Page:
The Beat on Teaching Rhythm

pedagogy corner Nov 04, 2019
 

How can we incorporate one of the most important elements of music into our classes? Cheryl Reid gives us the beat on teaching rhythm.

By Cheryl Reid

Our main goal as music instructors is to teach musicianship, so every single exercise we do should sound musical and rhythmically “in the pocket” from the first lesson onward. Rhythm needs to be integral to everything else we teach.

Start with rhythm

Start with rhythm from the very beginning of day one and of every class.

I use call/echo and call and response every chance I get. Working with hundreds of kids every week, it’s important to have tricks that help with classroom management while simultaneously nurturing their musicianship. Try calling the “shave and a haircut” melody to get their attention. The first time you sing it you can say “finish this for me … bup bada bup bup” and, almost guaranteed, they will know to end “bup bup!”

From then on, you can usually just call it up and they will know to respond. You can also do it with shh and it helps focus the attention of the class even more:

Teacher: sh shsh sh sh 

Class: sh sh.

Such a great way to get started. They’re already performing rhythm in time with each other and we haven’t even played a note on the ukulele yet! As a bonus, there was no need to say ”Excuse me… I’m starting now… attention please!”

Keep talking to a minimum and play!

Once you do start picking, you can keep verbal instructions to a minimum and get playing right away by saying, “As soon as you hear what I’m doing, do it with me.” Even the very first day when you are teaching the open strings, try repeating a simple rhythm such as ta ta titi ta and your students will quickly join in. You can play softly enough (and they will quiet down with you) to give instructions about proper position for your thumb, the name of the string, etc, while they are continuing to repeat the pattern. This works just as well with adults and kids.

I love that you don’t need to ask for their attention; just go.

As the students progress, this same trick becomes a great way of reviewing skills without the class becoming bored of the routine. I often start more advanced classes by saying “Jump in as soon as you can,” while I play a scale they have already learned, but with a different rhythm. Again, I love that you don’t need to ask for their attention; just go.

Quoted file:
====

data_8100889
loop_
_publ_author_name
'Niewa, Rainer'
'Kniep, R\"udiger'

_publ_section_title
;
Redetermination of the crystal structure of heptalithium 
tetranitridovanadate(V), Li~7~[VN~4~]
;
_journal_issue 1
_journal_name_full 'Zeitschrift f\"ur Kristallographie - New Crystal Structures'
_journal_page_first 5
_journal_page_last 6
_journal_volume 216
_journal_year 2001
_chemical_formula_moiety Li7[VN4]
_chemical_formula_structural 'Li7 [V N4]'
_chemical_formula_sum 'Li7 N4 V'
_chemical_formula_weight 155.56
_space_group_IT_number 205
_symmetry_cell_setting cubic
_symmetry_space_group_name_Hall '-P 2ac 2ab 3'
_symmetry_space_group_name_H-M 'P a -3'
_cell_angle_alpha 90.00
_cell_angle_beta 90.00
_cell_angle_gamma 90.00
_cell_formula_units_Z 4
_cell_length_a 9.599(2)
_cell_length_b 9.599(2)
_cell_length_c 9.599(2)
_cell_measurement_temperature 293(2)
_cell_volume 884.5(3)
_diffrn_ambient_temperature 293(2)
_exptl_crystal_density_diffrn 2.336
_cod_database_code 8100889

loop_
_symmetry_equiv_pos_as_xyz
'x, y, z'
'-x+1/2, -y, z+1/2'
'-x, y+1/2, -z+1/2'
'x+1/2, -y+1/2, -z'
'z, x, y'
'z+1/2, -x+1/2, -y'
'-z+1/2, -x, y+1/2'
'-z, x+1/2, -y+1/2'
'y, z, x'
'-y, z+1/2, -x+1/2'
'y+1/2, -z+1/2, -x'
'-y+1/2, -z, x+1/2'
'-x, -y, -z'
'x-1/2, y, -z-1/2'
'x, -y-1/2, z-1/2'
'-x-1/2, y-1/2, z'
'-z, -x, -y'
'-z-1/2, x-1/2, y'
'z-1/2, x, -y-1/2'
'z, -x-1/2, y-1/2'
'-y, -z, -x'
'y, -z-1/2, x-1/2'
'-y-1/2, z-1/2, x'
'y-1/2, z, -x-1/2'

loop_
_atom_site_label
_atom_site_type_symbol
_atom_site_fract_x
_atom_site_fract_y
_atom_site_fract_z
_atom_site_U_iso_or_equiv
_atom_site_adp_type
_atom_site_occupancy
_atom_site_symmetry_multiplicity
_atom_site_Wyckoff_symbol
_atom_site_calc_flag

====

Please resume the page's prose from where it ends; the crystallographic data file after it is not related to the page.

Meanwhile, they are doing so much musical thinking right off the bat. They are training their ears by listening for your rhythm and seeing and hearing which scale you are playing. They have to figure out how far you’ve gotten by the time they’re ready to join you and jump in on that note as the scale is already in progress. They need to be in sync with your beat. All so important!

Using words for rhythm

If you are feeling stuck in a rut and can’t think of a new rhythm to use, try thinking of a two or three-word phrase like “blueberry pie” (this has a nice 6/8 feel) or the first few words of a song like “Hello my Baby” (aka “synco-pata ta”).

Build rhythm into all of your classes and your students will definitely find their groove in no time.

 

Cheryl Reid grew up in Halifax in the heyday of Chalmers Doane’s music program and is now a supervising teacher with his daughter Melanie Doane’s Uschool (a charity that provides subsidized ukulele classes to over 900 students every week).

 

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